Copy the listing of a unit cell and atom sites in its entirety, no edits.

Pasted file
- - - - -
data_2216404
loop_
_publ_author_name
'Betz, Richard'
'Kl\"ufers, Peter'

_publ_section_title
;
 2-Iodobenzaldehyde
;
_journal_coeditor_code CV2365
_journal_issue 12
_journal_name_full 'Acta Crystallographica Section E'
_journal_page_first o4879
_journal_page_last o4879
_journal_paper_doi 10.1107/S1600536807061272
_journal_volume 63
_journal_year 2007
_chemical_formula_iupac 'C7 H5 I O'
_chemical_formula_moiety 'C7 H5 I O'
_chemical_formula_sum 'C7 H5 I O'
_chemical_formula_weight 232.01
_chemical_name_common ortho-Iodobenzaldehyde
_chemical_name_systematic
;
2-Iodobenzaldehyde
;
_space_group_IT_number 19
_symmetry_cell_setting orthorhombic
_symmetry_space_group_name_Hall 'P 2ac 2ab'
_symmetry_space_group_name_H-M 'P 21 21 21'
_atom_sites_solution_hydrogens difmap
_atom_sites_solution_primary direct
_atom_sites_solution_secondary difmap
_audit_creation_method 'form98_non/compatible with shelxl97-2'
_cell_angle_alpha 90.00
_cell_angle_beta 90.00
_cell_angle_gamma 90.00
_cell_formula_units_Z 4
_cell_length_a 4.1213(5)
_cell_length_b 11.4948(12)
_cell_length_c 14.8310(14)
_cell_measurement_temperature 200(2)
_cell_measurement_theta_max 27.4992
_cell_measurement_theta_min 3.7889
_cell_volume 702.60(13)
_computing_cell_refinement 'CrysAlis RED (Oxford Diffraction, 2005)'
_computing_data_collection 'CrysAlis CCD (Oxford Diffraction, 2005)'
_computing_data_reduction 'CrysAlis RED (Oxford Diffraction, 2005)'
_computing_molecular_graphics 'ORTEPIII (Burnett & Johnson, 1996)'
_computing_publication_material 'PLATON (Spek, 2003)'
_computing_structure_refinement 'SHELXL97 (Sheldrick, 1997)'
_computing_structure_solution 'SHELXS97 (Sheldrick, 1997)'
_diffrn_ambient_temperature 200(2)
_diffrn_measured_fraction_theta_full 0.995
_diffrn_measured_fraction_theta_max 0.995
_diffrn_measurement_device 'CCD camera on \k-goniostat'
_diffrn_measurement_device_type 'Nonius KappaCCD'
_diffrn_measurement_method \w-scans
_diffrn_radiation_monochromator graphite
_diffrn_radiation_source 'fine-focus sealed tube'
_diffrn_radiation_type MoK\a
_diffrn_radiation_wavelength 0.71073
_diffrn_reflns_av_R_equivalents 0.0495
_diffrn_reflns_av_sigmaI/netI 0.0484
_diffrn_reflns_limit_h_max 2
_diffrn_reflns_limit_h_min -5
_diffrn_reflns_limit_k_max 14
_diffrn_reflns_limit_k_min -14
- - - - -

data_2216404
loop_
_publ_author_name
'Betz, Richard'
'Kl\"ufers, Peter'

_publ_section_title
;
 2-Iodobenzaldehyde
;
_journal_coeditor_code CV2365
_journal_issue 12
_journal_name_full 'Acta Crystallographica Section E'
_journal_page_first o4879
_journal_page_last o4879
_journal_paper_doi 10.1107/S1600536807061272
_journal_volume 63
_journal_year 2007
_chemical_formula_iupac 'C7 H5 I O'
_chemical_formula_moiety 'C7 H5 I O'
_chemical_formula_sum 'C7 H5 I O'
_chemical_formula_weight 232.01
_chemical_name_common ortho-Iodobenzaldehyde
_chemical_name_systematic
;
2-Iodobenzaldehyde
;
_space_group_IT_number 19
_symmetry_cell_setting orthorhombic
_symmetry_space_group_name_Hall 'P 2ac 2ab'
_symmetry_space_group_name_H-M 'P 21 21 21'
_atom_sites_solution_hydrogens difmap
_atom_sites_solution_primary direct
_atom_sites_solution_secondary difmap
_audit_creation_method 'form98_non/compatible with shelxl97-2'
_cell_angle_alpha 90.00
_cell_angle_beta 90.00
_cell_angle_gamma 90.00
_cell_formula_units_Z 4
_cell_length_a 4.1213(5)
_cell_length_b 11.4948(12)
_cell_length_c 14.8310(14)
_cell_measurement_temperature 200(2)
_cell_measurement_theta_max 27.4992
_cell_measurement_theta_min 3.7889
_cell_volume 702.60(13)
_computing_cell_refinement 'CrysAlis RED (Oxford Diffraction, 2005)'
_computing_data_collection 'CrysAlis CCD (Oxford Diffraction, 2005)'
_computing_data_reduction 'CrysAlis RED (Oxford Diffraction, 2005)'
_computing_molecular_graphics 'ORTEPIII (Burnett & Johnson, 1996)'
_computing_publication_material 'PLATON (Spek, 2003)'
_computing_structure_refinement 'SHELXL97 (Sheldrick, 1997)'
_computing_structure_solution 'SHELXS97 (Sheldrick, 1997)'
_diffrn_ambient_temperature 200(2)
_diffrn_measured_fraction_theta_full 0.995
_diffrn_measured_fraction_theta_max 0.995
_diffrn_measurement_device 'CCD camera on \k-goniostat'
_diffrn_measurement_device_type 'Nonius KappaCCD'
_diffrn_measurement_method \w-scans
_diffrn_radiation_monochromator graphite
_diffrn_radiation_source 'fine-focus sealed tube'
_diffrn_radiation_type MoK\a
_diffrn_radiation_wavelength 0.71073
_diffrn_reflns_av_R_equivalents 0.0495
_diffrn_reflns_av_sigmaI/netI 0.0484
_diffrn_reflns_limit_h_max 2
_diffrn_reflns_limit_h_min -5
_diffrn_reflns_limit_k_max 14
_diffrn_reflns_limit_k_min -14